As Australia gets set to open its international borders, not all Australians will be permitted to leave. People with outstanding child support debts may not be able to leave despite the borders being open, in a recent announcement made by the government.
Child support payments can be collected through Services Australia. A child support debt accrues when for some reason Services Australia has been unable to collect those payments, or the income of the paying parent has not properly been identified (for example, due to non-lodgement of a taxation return).
There is a growing child support debt in Australia with the current balance being somewhere in the vicinity of $1.69 billion.
Services Australia has several enforcement powers available to it to recover unpaid child support. Currently, one way is by the registrar issuing a departure prohibition order (DPO) preventing a child support debtor from leaving Australia. A child support debtor, if stopped at the airport, can currently make a down payment on the debt and Services Australia must issue an exemption known as a departure authorisation certificate.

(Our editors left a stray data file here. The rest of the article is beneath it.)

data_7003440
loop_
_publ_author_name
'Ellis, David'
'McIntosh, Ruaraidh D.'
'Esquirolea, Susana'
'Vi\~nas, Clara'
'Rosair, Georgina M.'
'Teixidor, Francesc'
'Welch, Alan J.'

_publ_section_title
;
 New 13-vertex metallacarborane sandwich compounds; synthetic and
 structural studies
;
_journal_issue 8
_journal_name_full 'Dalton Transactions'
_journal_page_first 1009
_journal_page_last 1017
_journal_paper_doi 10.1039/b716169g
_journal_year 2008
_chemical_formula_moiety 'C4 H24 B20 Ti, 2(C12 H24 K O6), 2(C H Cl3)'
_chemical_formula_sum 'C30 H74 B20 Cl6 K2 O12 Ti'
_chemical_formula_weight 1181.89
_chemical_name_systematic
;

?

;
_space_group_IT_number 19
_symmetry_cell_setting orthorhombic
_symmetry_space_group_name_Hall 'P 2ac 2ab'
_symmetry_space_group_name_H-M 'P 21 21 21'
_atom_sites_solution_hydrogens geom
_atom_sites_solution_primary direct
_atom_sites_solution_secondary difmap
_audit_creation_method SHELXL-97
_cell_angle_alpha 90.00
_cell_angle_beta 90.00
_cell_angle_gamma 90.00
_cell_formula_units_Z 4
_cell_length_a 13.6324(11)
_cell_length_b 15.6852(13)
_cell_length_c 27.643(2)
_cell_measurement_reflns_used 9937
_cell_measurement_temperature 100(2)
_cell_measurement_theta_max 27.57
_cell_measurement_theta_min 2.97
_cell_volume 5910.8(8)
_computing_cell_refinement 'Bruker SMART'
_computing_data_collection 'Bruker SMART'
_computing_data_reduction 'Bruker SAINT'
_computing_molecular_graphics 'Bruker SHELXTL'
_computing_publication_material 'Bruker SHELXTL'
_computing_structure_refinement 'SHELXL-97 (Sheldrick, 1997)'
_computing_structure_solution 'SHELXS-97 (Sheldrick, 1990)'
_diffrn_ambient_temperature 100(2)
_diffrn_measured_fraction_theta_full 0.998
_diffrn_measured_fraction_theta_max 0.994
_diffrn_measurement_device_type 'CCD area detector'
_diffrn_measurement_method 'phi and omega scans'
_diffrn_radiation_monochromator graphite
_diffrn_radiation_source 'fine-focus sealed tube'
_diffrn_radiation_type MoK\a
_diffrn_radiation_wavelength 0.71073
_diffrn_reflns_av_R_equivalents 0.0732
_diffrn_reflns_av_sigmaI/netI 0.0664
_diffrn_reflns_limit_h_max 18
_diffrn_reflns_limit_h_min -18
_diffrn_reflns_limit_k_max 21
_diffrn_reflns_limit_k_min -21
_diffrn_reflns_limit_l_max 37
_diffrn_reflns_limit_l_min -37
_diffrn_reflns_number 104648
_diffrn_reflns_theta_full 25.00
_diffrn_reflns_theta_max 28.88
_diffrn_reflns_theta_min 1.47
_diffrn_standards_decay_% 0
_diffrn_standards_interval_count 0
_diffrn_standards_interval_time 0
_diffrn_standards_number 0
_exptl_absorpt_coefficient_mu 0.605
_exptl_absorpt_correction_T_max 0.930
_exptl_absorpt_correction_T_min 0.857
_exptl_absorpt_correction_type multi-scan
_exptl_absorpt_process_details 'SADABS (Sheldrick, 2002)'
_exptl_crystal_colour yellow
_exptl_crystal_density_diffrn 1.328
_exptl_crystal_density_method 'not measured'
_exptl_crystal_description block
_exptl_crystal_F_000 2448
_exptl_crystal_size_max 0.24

However, the Federal Government has announced that this is set to change. Services Australia will be given the power to make an assessment as to whether they believe the departing parent will likely pay the remainder of the debt on their return to Australia and, if not, they can refuse the departure authorisation certificate.
Changes are also set to empower Services Australia to automatically deduct child support debt from a person’s income, including the repayment of debt for children who are now over 18 years.
The above changes are expected to come into effect from 1 October 2022.
If you find yourself in a situation where you have an unpaid child support debt and may be facing action by Services Australia to recover this, you should seek legal advice from our team of experienced Toowoomba family lawyers to help you with this.